How To Raise White Worms For The Aquarium

Every successful breeder of tropical fish knows that feeding live foods to their charges is one of the best ways to maintain healthy and active fish...

Live foods are overall high in protein. They stimulate spawning, and help to intensify coloration. Live foods enhance the natural tendencies of fish to forage for their food as they would in their natural environment.

White worms (Enchytraeus albidus) are a great source of food for the aquarium. They are about 70% protein, 14.5% fats, and approximately 10% carbohydrate. The white worm in size is approximately 3/4" to 1 1/2", somewhere between Tubifex and Grindal worms. Fish love them, and they are appropriate for a large variety of carnivore fish, even the smaller cichlids.

Nick Lockhart, breeder for <a href="">King Discus </a> feeds white worms twice weekly to our breeding discus and juveniles. His goal is to provide a wide variety of food to keep the fish interested and feeding to stimulate breeding.

White worms are easy to raise. A plastic shoebox from the dollar store will meet the needs of most aquarists. As worms need to breathe, the container shouldn't be air tight. Cutting a small hole in the lid and placing a piece of breathable foam in the hole will suffice to allow enough oxygen to reach the worms.

Fill the container about 3/4 full with peat moss as the medium. The peat moss should be wet, but not soaked. Test by squeezing a bit of the medium in your hand. If a few drops emerge, then you have it right. If water emerges from the mass in a stream, you have it too wet.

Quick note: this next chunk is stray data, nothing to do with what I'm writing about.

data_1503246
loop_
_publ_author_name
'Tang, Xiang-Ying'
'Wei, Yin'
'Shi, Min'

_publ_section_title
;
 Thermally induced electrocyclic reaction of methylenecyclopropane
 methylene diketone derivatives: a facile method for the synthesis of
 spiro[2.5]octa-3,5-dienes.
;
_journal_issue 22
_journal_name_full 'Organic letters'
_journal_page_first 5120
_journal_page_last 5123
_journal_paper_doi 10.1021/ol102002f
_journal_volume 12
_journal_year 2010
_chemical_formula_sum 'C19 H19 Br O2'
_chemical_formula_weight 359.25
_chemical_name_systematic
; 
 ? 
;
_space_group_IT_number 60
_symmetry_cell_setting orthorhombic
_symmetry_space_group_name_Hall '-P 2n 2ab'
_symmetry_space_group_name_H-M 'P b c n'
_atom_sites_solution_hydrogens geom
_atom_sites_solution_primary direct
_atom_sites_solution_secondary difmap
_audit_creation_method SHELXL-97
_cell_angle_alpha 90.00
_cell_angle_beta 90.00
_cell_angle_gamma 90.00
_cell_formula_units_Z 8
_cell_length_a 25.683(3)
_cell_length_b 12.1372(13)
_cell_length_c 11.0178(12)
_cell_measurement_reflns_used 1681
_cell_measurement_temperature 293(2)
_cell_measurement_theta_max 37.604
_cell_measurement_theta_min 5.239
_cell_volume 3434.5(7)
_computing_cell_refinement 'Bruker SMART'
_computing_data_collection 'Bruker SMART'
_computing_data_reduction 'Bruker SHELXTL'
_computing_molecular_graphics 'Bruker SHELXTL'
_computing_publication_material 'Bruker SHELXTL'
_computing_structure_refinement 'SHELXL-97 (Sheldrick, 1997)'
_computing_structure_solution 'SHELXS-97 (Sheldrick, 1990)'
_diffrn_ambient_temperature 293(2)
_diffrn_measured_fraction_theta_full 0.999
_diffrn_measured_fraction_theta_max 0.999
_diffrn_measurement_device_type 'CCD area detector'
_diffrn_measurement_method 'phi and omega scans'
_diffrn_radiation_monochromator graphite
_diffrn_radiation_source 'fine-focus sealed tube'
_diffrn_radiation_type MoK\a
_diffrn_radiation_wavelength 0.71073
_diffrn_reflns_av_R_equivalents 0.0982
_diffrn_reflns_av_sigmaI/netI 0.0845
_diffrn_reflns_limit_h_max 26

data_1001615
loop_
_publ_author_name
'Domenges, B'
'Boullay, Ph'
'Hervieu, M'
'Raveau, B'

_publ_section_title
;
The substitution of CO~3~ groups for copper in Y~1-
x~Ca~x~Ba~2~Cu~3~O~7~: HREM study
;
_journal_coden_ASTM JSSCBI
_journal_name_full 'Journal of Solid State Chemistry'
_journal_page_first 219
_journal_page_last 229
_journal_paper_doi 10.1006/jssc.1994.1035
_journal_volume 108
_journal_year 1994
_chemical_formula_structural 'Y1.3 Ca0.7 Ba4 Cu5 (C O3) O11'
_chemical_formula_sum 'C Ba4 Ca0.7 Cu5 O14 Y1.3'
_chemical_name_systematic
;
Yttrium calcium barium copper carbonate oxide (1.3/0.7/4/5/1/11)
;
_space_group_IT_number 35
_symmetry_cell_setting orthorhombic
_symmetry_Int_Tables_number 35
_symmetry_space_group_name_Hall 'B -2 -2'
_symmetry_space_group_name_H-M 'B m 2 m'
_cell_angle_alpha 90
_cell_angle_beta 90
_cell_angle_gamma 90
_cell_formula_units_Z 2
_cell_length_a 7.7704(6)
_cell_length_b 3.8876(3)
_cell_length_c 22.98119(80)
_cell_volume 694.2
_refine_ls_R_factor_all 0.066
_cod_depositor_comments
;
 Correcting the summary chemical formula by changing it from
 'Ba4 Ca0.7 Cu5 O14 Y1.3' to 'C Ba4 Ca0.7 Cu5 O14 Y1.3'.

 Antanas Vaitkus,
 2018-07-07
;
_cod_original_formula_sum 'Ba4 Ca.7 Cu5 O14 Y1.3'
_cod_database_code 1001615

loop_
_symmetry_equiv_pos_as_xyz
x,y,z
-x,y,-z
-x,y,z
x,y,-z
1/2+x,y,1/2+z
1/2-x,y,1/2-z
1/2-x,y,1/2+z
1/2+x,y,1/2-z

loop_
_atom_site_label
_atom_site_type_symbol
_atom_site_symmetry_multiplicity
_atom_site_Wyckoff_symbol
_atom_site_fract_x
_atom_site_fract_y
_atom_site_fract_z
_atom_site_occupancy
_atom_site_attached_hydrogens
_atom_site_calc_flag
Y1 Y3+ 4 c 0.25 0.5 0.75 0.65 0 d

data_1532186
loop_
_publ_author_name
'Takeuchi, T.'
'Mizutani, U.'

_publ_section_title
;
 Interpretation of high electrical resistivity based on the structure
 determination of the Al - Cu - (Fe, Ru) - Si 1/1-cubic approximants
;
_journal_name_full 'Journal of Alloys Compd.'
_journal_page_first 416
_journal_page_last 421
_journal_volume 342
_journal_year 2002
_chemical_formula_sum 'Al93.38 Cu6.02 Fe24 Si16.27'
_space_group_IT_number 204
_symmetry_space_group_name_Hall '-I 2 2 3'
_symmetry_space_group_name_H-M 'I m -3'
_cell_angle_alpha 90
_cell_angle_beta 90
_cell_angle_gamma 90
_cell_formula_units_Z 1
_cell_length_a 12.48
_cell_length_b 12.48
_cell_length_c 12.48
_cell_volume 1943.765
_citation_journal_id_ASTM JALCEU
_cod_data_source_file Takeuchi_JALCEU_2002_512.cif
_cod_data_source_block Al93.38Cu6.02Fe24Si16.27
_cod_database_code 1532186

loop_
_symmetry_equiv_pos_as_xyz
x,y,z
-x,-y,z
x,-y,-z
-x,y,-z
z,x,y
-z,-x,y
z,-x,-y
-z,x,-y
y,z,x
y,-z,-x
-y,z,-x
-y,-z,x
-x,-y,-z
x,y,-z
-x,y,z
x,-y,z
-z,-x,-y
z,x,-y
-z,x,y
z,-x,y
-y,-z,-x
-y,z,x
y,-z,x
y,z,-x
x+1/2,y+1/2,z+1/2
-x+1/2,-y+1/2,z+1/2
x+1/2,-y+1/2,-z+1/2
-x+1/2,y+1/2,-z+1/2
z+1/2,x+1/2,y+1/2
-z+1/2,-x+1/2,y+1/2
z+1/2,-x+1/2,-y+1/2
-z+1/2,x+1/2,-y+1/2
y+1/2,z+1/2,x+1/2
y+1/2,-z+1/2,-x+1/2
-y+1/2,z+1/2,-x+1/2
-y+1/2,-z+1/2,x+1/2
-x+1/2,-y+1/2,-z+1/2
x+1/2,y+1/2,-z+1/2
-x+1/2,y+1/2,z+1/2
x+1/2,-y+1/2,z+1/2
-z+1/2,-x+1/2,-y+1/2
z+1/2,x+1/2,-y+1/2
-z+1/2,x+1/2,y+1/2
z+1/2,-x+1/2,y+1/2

Add your starter culture of worms. Finding a suitable starter culture can at times be difficult. A good source can be from auctions at local fish clubs, or from a fellow enthusiast. Also, looking in the classified in the back pages of magazines like Aquarium Fish Magazine or Aquarium USA can sometimes lead to a good resource.

Place a piece of wet crustless white bread on top of the medium for compost. Cover this with a sheet of plastic the size of the slice of bread. The plastic aids in keeping the bread from drying out. It is a good idea to bury the piece of bread in the medium when first starting a culture to prevent mold from occurring. Allow the worms a week to establish before feeding them. Check on them on a daily basis to insure that they are eating the bread.

White worms will need to be housed in a cool dark place, free from insects. We use an apartment sized refrigerator with a temperature control sensor that maintains the temperature at 55-65 degrees Fahrenheit.

One of the best foods for white worms is Gerber's Baby Oatmeal. Add a pinch of active dry yeast to the mixture. The trick is to feed the worms enough to insure they thrive, but not so much that it will begin to mold. A good rule of thumb is to feed only what they will consume in three days. A little trial and error work is needed here. If mold occurs, simply spoon it out of the medium, and replace the food, using less the next time.

White worm cultures will "crash" if the population becomes too large. This can be noted by the worms attempting to crawl up the sides of the container. Simply dump the medium onto a sheet of newspaper, separate the medium into two parts, and you have another culture to fall back on if the first crashes. Get another shoebox, top to 3/4 full with dampened peat moss, and you have the insurance of a supply of white worms.

To harvest white worms, simply wait until a nice clump of them are underneath the sheet of plastic, pluck them out with tweezers or your fingers, and clean appropriately before feeding to your fish. rinsing with dechlorinated water, by pouring from one container to another will do the trick, removing any soil or left over food. You can then feed the worms to your fishes.

The biggest thing to remember about growing white worms is to never let the medium dry out. It is also a good idea to have two cultures growing at the same time, in case one of the cultures "crashes." Keep an eye out for mold, feed the worms appropriately, and you will have happy, vigorous fish!

Alden Smith is a published author who has been marketing on the internet for over 7 years.  His website,, is a resource for articles, software and information on the tropical fish hobby.  Visit his website for more information on live foods, tracking software, and articles on the tropical fish hobby, especially if interested in raising discus fish.  weekly articles are posted, along with updates for Fish Minder software,